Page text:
Kim’s pedigree is established early. His role is to establish at home in Britain, all is well in the world when we have people like Kim batting for us.  Pedigree or caste is as important in India as class is in Britain. And Kim, ‘The Friend of All the World’ is of the lower class, but not the lowest caste, but the exalted and highest in India. The lowest in Britain, the kind of boy that blacks his master’s shoes and fetches his horse and gig.

The women who looked after him insisted with tears that he should wear European clothes –trousers, a shirt, a battered hat. Kim found it easier to slip into Hindu or Mohammedan garb when engaged on certain businesses.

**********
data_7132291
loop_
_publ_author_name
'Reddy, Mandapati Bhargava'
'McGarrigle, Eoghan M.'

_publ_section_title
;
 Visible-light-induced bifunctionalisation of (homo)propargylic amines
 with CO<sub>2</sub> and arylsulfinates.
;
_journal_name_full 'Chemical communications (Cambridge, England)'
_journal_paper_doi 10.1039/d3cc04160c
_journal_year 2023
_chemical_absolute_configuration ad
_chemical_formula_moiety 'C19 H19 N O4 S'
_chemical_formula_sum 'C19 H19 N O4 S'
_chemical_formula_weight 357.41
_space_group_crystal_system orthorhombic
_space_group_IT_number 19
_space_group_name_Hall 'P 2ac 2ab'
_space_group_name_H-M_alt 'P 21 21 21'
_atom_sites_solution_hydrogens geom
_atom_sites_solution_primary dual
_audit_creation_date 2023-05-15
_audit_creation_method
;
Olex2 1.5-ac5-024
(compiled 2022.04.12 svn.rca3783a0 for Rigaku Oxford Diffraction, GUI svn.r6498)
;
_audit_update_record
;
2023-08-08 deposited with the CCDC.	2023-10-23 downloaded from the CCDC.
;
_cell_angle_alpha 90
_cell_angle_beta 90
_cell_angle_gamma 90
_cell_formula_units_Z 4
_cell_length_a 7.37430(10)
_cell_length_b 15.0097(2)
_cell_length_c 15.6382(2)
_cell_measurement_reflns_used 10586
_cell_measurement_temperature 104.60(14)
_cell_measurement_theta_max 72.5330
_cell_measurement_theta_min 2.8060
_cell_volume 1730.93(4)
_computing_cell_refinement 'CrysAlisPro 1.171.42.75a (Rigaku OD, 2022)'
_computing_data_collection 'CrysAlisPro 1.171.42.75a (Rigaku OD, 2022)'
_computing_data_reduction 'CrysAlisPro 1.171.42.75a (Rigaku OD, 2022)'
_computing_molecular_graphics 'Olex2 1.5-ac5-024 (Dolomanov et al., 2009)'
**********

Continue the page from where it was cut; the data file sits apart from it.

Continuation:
The Friend of All the World had to be white for it to be right that his Anglo schooling need taken place. A coloured child was a small thing. Colonel Creighton admitted such, he could have begun work as a disposable thirteen-year-old child and not a man-of-many parts of sixteen, working ostensibly for the British Ethological Society, but spying on what the Russian are doing in the mountains, what allies they have made and what promises of money have been made to kings and Raj. The Great Game is the only game. The bedrock of society is the white man, the Sahib, the master and that more than anything stuck in my craw.

But Kipling may be jingoist but on the page the fools are the white man and wisdom comes from the East. Characters live not because they are stereotypes but through the arc of who they are and where they want to go.